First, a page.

Answers to the questions we're all asking today.
It's by no means the only factor, but it's a sizable part of the story: The parallels between the meltdown of the entire U.S. auto industry in 2009 and this week's historic Chapter 9 bankruptcy filing on behalf of the city of Detroit are impossible to ignore. That the city's tax base has shrunk so dramatically over the last decade — a loss of more than 200,000 residents in the past 10 years alone, or nearly 28 percent of its population — is inextricably linked with the long, steady decline of auto manufacturing jobs in Detroit. Mix in a healthy dose of financial mismanagement and some very real corruption, and you're left with a bunch of abandoned neighborhoods and a decimated municipal financial framework that can no longer afford basic services for the population it has left, let alone the pensioners to whom it made promises decades ago.
At the same time, this year has seen a series of relatively sunny earnings reports for General Motors, the only major automaker with its headquarters still in Detroit. GM's 2009 government-funded bankruptcy seems to have worked out about as well it possibly could have for the company, which posted better-than-expected profits of $1.18 billion in the first quarter of 2013.
Right. So can bankruptcy do for Detroit what it appears to have done for General Motors?
Mmm, kinda. Keep in mind that GM's Chapter 11 reorganization allowed the automaker to split into two companies, one with its strong brands (Chevrolet, Cadillac) that was designed to survive, and the other with weaker brands (remember Saturn?) that was then sold off piece by piece. While cities like Cleveland have had some success in preserving property values by demolishing worthless vacant structures, you can't exactly cut an entire city in half and dump the parts that aren't working on the open market.
That said, there are many aspects of bankruptcy protection that the city should be able to avail itself of the same way GM did. Assuming a judge authorizes the city to move forward with its Chapter 9 case, a restructuring of city operations and budgets would follow. That process (which could take anywhere from months to years) would likely include everything from layoffs, budget cuts, the sale of assets, getting big concessions from unions, and reducing debt by forcing the city's thousands of creditors to agree to accept a lot less than what they're owed.
Can't the federal government just bail out the city the same way it bailed out GM?
It sounds easy, doesn't it? But don't forget that the $49.5 billion GM bailout resulted in the U.S. government owning a ton of shares in the company, which it's lately been selling off for a tidy sum. Whatever you want to say about GM, it was always a business with products to sell. City governments, of course, aren't in the business of profits. Not to mention, can you imagine this particular Congress approving any such deal?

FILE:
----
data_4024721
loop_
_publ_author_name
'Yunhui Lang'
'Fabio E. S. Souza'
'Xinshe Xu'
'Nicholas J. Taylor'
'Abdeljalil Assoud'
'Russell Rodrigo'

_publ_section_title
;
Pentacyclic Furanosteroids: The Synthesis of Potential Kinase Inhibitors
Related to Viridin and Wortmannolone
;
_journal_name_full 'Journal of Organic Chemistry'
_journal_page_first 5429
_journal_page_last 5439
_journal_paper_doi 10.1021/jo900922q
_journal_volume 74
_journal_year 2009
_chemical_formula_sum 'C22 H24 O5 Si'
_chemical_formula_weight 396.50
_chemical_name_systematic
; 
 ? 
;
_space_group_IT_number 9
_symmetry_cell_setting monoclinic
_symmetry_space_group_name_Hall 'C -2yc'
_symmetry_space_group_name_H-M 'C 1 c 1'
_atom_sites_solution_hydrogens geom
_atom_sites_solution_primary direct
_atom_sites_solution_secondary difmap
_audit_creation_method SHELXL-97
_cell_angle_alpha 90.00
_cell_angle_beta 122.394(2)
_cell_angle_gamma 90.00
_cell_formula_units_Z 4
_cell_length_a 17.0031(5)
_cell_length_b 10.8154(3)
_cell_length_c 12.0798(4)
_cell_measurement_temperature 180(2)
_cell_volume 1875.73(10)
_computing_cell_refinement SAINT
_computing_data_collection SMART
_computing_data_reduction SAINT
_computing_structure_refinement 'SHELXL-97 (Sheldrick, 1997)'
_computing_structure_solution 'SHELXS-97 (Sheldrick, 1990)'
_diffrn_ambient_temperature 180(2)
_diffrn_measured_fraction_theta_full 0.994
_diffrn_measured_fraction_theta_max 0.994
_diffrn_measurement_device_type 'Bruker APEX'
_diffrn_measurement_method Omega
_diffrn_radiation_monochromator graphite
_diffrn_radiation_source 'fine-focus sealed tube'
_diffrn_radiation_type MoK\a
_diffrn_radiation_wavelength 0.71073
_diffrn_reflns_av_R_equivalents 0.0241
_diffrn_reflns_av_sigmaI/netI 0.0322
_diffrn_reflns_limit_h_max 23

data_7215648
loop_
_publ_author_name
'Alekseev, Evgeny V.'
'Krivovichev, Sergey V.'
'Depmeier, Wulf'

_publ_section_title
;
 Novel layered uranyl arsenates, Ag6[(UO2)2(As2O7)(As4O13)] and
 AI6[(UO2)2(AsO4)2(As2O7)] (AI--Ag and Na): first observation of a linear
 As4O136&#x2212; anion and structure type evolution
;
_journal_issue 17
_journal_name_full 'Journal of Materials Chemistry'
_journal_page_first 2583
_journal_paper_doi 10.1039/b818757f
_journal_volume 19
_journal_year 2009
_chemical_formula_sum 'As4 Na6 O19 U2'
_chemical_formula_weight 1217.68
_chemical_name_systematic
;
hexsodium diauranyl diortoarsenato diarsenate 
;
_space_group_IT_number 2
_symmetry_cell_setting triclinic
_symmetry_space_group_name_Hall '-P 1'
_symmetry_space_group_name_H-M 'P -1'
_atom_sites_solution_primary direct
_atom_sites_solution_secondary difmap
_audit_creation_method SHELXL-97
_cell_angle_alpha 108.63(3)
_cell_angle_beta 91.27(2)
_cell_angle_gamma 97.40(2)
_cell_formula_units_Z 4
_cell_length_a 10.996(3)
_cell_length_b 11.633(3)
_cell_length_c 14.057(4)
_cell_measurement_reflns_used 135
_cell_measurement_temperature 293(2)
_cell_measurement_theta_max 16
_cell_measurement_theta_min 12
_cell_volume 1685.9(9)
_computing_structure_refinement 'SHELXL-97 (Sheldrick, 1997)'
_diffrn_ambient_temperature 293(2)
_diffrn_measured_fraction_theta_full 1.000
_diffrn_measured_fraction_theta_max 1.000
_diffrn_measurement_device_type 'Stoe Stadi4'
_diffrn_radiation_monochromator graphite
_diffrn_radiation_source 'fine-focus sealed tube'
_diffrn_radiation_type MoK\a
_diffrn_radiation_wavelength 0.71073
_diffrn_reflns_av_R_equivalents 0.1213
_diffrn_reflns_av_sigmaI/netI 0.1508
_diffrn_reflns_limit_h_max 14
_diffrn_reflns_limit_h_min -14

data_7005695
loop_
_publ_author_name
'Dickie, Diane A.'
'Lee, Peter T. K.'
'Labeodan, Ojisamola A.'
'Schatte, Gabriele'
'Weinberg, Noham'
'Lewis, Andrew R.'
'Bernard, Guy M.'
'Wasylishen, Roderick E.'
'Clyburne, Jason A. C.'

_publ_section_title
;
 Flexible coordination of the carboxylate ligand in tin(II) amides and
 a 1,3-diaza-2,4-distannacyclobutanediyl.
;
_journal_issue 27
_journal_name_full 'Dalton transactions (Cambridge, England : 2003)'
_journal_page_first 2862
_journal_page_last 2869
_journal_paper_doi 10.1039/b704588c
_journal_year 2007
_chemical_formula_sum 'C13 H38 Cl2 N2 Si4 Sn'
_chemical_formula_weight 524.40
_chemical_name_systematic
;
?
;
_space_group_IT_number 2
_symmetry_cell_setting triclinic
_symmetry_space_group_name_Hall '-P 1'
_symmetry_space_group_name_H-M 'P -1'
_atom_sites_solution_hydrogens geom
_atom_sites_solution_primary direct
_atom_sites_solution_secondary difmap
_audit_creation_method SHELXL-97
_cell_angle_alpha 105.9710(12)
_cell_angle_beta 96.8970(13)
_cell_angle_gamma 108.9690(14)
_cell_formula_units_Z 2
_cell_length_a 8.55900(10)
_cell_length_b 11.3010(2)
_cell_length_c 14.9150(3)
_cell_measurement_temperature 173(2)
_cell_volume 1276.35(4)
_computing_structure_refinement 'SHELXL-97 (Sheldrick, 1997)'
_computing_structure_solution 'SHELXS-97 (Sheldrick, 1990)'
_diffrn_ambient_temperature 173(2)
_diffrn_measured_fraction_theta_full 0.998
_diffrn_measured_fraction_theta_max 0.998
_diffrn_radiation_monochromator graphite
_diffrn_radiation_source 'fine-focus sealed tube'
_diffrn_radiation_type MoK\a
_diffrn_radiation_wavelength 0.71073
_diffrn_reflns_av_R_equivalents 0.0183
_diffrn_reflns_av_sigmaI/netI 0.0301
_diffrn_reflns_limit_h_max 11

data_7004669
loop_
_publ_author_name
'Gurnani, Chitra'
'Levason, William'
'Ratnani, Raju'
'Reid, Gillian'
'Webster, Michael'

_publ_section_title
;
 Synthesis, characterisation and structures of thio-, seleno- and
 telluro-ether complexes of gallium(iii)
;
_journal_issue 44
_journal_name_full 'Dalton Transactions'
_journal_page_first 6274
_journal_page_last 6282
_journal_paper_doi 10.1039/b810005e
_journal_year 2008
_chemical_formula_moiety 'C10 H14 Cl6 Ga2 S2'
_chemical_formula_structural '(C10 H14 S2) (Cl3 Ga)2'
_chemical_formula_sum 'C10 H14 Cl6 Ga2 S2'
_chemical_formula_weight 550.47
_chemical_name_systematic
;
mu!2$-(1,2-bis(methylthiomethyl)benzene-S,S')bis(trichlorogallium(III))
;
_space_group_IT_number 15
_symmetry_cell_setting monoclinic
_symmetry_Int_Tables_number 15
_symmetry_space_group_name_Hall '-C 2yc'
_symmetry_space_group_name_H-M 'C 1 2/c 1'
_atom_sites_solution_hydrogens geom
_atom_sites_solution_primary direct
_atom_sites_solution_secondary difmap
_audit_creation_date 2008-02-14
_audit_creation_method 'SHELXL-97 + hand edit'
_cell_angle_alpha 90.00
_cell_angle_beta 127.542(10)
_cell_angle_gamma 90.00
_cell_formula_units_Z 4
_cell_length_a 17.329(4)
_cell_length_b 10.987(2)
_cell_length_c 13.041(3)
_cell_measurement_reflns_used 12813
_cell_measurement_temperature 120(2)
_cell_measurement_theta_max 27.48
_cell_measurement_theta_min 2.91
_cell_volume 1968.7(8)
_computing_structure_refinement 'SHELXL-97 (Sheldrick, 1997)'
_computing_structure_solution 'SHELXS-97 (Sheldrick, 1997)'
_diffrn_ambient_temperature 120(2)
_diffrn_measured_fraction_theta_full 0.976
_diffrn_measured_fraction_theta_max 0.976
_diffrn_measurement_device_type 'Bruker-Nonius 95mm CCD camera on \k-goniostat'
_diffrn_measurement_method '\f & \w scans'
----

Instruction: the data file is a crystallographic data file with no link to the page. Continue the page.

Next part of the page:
Are retired city workers going to lose their pensions?
Unclear. Michigan's constitution technically prohibits the accrued pension benefits of public employees from being reduced retroactively. But Detroit Emergency Manager Kevyn Orr has previously indicated that bankruptcy would mean pension cuts for both current and former city workers would be on the table. The city's pension funds currently face an estimated shortfall of about $3.5 billion. For (hopefully obvious) political reasons, it's unlikely that current retirees would see their checks disappear entirely, but smaller checks are a (frightening) possibility. Future retiree benefits would be the big area for cuts, though. Plenty of states and local governments have already slashed pensions even without going bankrupt.
How come I keep hearing about how Detroit is making a comeback?
There is indeed a part of downtown Detroit and another section in Midtown that are experiencing a renaissance, with new residents and jobs and real estate development all moving in over the last several years. Businessman and investor Dan Gilbert has been the prime mover of this trend. But the up and coming parts are still only a sliver of the overall city, which is geographically huge: 140 square miles.
Isn't the main thing Detroit needs to do is to get more people living in the city again, paying taxes? How does bankruptcy help there?
It certainly doesn't help the city's reputation with potential new residents, does it — who wants to bet their personal future on a bankrupt place? But the basic theory is that bankruptcy can help Detroit shake off its crippling financial burdens, which would then allow it to spend what money it does have on improving city services. Things like reliable police and fire departments are a pretty crucial first step before any mass number of families and businesses will feel confident moving back in.